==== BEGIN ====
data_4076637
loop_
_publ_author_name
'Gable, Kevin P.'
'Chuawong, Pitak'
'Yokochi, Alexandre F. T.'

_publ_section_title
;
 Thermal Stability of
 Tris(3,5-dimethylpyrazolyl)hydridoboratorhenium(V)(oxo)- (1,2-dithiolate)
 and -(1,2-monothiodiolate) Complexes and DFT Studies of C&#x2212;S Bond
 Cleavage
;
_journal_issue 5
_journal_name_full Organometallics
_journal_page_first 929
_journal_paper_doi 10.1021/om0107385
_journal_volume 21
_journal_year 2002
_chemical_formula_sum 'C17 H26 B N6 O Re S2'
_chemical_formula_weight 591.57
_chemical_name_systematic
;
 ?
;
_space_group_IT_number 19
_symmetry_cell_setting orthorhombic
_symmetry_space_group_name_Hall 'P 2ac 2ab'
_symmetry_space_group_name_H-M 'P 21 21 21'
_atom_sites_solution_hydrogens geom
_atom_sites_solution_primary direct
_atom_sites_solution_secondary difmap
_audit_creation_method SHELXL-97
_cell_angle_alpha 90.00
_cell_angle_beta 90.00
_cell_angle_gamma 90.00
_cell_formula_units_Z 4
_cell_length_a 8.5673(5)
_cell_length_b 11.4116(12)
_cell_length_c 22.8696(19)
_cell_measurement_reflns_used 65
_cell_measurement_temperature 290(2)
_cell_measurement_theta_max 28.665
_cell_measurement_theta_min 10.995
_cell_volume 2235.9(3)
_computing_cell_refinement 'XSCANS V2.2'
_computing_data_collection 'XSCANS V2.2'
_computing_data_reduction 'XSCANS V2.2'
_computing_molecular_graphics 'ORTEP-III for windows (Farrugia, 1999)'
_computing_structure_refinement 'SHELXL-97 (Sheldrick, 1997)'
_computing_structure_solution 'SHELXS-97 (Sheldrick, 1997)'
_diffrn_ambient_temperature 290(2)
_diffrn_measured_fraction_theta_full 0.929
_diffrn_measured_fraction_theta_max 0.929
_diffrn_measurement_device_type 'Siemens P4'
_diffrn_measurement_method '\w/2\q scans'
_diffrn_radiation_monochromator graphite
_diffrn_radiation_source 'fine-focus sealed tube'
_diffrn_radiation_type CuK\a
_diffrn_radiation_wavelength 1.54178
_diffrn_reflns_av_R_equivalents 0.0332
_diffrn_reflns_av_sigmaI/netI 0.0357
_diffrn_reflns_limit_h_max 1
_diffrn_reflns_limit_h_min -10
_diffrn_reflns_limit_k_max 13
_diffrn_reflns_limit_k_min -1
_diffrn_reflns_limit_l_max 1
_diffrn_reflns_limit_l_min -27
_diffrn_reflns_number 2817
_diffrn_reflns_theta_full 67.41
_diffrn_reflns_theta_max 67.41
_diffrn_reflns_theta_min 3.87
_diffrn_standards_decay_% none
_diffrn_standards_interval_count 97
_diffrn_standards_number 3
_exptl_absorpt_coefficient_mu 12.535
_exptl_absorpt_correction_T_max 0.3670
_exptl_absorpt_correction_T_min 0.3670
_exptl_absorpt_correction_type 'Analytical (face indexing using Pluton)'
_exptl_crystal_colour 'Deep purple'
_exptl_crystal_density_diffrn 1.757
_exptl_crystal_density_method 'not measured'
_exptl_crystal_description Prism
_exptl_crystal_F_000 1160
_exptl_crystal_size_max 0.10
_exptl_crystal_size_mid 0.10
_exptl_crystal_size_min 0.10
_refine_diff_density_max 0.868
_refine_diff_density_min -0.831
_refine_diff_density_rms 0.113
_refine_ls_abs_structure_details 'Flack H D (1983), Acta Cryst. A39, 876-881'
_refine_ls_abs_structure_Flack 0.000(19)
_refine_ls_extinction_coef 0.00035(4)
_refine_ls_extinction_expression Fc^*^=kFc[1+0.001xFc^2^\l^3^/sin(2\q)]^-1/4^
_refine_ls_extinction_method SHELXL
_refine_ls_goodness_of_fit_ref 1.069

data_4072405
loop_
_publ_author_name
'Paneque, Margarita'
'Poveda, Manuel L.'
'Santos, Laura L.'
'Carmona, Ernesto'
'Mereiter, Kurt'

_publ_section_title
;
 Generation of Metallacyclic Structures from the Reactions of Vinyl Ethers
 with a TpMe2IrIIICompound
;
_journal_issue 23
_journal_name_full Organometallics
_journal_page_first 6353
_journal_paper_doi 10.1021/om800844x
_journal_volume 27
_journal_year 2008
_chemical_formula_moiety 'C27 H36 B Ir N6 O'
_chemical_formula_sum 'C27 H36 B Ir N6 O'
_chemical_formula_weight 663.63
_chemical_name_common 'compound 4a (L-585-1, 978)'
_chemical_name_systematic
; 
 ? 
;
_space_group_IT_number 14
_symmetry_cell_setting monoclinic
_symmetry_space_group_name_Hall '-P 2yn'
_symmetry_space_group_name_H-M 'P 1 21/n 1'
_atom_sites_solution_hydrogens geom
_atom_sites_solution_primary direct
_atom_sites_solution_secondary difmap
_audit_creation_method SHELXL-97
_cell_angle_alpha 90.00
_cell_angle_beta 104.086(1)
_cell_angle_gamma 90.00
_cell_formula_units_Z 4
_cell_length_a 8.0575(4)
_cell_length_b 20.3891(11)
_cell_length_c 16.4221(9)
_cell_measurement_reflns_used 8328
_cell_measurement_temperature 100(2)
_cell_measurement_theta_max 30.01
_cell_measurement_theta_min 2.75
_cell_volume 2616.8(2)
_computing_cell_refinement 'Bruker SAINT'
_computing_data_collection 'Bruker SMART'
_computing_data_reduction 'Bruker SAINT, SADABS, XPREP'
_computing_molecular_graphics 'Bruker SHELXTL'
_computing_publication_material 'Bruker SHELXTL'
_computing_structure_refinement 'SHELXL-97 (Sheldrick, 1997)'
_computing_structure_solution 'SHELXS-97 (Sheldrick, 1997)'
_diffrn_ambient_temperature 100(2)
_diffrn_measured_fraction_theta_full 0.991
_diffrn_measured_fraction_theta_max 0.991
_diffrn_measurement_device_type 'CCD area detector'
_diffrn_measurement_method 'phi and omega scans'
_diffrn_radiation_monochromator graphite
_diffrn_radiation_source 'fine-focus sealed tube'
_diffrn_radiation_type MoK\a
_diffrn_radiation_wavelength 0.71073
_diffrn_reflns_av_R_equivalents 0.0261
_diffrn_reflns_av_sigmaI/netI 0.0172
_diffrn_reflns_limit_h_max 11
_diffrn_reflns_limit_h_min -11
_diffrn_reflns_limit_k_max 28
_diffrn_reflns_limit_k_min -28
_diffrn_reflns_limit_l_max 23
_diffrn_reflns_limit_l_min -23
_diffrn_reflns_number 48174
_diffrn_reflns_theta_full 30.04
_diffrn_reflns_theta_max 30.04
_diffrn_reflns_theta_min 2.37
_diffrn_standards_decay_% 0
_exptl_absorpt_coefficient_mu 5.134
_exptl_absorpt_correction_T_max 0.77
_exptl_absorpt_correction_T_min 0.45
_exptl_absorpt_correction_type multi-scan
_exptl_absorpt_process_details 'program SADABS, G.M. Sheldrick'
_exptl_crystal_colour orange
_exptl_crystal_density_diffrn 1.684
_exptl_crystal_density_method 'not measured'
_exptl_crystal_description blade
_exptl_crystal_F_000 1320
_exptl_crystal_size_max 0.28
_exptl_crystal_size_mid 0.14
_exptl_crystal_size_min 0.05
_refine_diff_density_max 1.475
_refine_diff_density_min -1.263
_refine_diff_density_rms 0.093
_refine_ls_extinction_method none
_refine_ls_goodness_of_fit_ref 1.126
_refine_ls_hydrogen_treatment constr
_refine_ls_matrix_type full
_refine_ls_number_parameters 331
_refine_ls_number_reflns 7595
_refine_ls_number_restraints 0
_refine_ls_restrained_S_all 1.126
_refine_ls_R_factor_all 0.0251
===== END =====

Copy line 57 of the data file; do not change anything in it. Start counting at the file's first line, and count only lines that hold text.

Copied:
_diffrn_radiation_monochromator graphite